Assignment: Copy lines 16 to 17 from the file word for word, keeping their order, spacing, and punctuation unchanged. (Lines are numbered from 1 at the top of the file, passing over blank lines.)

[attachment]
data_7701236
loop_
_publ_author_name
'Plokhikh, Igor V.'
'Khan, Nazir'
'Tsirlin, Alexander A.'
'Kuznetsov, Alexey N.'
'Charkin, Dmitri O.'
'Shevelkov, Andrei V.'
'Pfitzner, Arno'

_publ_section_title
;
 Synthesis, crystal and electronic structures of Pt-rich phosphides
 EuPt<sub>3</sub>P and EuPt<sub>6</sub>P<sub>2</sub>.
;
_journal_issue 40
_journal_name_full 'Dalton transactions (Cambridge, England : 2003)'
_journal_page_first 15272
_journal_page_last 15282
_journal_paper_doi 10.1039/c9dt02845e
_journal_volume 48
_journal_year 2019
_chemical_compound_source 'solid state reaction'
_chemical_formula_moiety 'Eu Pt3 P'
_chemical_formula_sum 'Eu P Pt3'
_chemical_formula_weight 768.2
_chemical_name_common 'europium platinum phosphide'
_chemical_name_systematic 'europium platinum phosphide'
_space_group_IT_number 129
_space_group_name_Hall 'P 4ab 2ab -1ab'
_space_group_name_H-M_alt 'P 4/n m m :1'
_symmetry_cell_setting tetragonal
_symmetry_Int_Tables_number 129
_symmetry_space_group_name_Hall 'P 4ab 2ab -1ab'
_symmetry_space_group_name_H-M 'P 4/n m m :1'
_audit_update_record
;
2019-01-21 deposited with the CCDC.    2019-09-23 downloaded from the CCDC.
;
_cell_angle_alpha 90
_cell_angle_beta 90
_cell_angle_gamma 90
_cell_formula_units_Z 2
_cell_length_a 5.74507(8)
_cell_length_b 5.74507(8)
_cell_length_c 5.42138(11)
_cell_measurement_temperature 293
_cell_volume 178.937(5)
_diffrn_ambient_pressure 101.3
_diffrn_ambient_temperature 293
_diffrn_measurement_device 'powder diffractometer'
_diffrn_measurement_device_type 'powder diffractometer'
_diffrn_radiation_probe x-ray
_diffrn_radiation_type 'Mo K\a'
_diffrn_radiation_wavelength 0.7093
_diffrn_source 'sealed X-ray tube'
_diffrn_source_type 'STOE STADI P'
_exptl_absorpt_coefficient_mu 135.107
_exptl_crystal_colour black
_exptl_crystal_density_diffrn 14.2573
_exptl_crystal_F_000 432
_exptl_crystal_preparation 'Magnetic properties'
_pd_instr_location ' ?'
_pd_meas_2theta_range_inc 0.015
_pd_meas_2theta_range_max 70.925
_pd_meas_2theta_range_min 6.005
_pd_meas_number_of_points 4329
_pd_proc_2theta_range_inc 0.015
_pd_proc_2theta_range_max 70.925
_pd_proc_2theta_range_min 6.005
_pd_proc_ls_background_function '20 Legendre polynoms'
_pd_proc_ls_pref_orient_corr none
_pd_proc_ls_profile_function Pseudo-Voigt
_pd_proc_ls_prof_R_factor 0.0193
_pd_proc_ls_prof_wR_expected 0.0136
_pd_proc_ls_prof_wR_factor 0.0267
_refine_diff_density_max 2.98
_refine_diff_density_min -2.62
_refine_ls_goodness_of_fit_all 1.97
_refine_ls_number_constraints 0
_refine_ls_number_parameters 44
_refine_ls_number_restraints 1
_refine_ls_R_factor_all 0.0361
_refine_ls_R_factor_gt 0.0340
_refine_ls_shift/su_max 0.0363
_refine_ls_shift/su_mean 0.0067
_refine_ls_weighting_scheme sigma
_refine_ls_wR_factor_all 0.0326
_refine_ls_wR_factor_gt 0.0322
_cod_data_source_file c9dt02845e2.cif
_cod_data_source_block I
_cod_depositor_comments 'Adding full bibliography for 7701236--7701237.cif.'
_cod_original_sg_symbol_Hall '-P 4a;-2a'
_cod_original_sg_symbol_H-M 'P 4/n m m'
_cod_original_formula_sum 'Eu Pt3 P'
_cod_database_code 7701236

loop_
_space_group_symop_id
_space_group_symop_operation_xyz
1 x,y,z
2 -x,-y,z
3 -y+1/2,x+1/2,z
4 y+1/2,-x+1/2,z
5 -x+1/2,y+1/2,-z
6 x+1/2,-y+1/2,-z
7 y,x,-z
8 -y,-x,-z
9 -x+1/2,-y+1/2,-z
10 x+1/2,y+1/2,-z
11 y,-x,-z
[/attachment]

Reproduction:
_journal_issue 40
_journal_name_full 'Dalton transactions (Cambridge, England : 2003)'